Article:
Publisher: Henry Holt
Series: Ruby Red #1
Age Group: Young Adult
Source: Won from Fierce Reads (thank you!)
Gwyneth Shepherd's sophisticated, beautiful cousin Charlotte has been prepared her entire life for traveling through time. But unexpectedly, it is Gwyneth, who in the middle of class takes a sudden spin to a different era!
Gwyneth must now unearth the mystery of why her mother would lie about her birth date to ward off suspicion about her ability, brush up on her history, and work with Gideon--the time traveler from a similarly gifted family that passes the gene through its male line, and whose presence becomes, in time, less insufferable and more essential. Together, Gwyneth and Gideon journey through time to discover who, in the 18th century and in contemporary London, they can trust.Ruby Red is about time travel, which can either get far too complicated with plot holes (Stephen Moffat's Doctor Who) or be beautifully intricate and awesome (Russell T. Davies' Doctor Who). So did Ruby Red fall into the Moffat or Davies camp? Well, I can't say.
I mean, there is time traveling, but it's very controlled. Most of the book is just a setup for the rest of the trilogy. That's what the whole book is; an introduction to the characters and an idea of what to expect in the next two books. It's Harry Potter getting his letter and going to Diagon Alley, before the reader gets to see the action at Hogwarts. So yeah, it's interesting, but it feels like there should be more.
Ruby Red's prologue is actually reminiscent of Harry Potter (in that two people are temporarily depositing a future hero during the hero's baby years), though it gives away the twist (that I assume will be revealed in one of the subsequent books) before the novel has even begun. Some bloggers like that they knew a bit more than the protagonist, but I like to be surprised.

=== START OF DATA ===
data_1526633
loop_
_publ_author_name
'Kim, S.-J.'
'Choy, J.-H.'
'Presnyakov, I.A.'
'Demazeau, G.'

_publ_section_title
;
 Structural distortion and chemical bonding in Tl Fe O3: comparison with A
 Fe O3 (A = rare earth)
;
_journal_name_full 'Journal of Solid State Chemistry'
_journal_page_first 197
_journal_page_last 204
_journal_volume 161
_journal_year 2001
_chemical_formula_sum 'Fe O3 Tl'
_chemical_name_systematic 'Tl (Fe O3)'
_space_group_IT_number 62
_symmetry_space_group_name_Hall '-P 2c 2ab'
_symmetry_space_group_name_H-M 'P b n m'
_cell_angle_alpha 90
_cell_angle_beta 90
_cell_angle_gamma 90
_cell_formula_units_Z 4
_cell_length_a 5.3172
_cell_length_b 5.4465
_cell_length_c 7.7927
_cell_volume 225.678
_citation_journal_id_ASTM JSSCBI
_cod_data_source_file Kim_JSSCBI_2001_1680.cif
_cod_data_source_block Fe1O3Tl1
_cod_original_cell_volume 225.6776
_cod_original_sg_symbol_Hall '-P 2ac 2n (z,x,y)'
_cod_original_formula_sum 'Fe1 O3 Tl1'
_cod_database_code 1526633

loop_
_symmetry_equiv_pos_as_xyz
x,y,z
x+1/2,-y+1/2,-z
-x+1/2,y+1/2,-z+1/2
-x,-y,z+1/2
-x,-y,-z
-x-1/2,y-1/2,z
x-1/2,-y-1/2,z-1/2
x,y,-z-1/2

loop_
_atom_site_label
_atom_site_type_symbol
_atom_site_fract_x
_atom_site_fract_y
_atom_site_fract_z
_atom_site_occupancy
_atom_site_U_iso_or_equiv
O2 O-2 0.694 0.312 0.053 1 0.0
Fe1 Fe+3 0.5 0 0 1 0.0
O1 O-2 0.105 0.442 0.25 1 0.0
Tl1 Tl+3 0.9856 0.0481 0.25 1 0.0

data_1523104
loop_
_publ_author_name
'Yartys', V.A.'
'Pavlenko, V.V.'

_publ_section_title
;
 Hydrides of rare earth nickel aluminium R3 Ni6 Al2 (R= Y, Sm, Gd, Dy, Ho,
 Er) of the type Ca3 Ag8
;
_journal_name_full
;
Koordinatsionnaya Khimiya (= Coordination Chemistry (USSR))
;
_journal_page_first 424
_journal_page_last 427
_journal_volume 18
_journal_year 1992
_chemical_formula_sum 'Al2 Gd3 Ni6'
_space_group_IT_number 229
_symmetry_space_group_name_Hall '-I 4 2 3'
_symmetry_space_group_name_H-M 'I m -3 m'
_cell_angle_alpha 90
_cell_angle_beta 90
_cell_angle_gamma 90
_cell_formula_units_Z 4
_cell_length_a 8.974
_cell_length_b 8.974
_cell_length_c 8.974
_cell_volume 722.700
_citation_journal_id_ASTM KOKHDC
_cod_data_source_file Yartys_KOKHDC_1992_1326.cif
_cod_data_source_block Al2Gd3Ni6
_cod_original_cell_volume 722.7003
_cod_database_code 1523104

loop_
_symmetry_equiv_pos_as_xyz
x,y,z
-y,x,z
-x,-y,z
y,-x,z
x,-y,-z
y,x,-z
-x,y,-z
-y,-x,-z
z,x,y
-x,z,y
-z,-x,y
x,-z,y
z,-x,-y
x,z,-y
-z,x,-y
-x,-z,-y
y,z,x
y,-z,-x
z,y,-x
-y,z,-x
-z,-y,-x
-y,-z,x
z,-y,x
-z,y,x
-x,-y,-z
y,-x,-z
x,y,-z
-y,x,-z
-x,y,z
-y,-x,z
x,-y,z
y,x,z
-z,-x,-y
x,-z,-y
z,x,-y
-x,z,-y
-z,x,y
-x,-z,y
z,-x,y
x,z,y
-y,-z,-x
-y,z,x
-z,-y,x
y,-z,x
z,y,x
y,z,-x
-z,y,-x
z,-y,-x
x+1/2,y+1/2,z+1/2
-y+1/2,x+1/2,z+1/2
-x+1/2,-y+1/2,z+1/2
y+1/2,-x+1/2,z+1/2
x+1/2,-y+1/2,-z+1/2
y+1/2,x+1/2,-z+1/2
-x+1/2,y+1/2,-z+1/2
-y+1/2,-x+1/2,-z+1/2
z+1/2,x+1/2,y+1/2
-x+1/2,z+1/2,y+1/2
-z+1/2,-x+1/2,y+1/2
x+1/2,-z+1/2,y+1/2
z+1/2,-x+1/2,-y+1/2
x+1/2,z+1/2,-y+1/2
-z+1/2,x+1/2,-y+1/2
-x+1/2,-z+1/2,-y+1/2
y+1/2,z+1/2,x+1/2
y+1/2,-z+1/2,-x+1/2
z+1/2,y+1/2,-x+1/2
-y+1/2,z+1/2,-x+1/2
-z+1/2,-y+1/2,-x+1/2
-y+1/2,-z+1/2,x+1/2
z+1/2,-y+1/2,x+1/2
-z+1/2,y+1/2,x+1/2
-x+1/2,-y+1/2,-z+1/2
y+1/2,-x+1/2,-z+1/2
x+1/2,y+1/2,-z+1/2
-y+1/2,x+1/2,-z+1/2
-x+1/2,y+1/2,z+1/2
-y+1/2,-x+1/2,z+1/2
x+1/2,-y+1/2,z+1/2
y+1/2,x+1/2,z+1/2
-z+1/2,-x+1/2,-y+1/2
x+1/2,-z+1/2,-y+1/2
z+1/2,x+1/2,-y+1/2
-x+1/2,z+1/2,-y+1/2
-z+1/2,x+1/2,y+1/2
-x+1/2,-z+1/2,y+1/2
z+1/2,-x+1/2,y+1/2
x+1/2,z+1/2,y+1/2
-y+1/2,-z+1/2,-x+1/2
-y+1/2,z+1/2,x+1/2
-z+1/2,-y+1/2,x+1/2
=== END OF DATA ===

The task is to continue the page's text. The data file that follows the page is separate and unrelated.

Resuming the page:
On the upside, though, the main character's family is involved and actually knows more than Gwen about the time travel. And the family dynamic is complicated. The tension between Gwyneth and her cousin Charlotte is tangible and I hope Charlotte's character is explored more in upcoming books. Another fascinating character (though not a member of Gwen's family) is Count Saint-Germaine because his history has so much potential. He is creepy and manipulative, but the reader can't tell who isn't manipulative in this book. Gwyneth herself is a well-developed character; she has this great quirk where she can reference movies for nearly every situation. This trait also adds to her friendship because, yes, the best friend knows from the start about Gwyneth's magical family! Woohoo!
And one thing that's really awesome about Gwyneth? Gideon makes a comment about how he knows a lot of silly girls like Gwyneth and she tells him off for being prejudiced. It was a definite fist pump moment for me as I read it.
I'm hopeful that the second book will be a more thorough novel instead of a setup book. If it has some meat to it, Sapphire Blue could be a great read. As it were, Ruby Red is fun and light. I just wanted something more.
*3 stars*A Quote from the Book: "If we were in a film, the villain would turn out to be the least expected person. But as we aren't in a film, I'd go with the character who tried to strangle you."
Have you ever read a first book in a series that served mainly as groundwork the following books?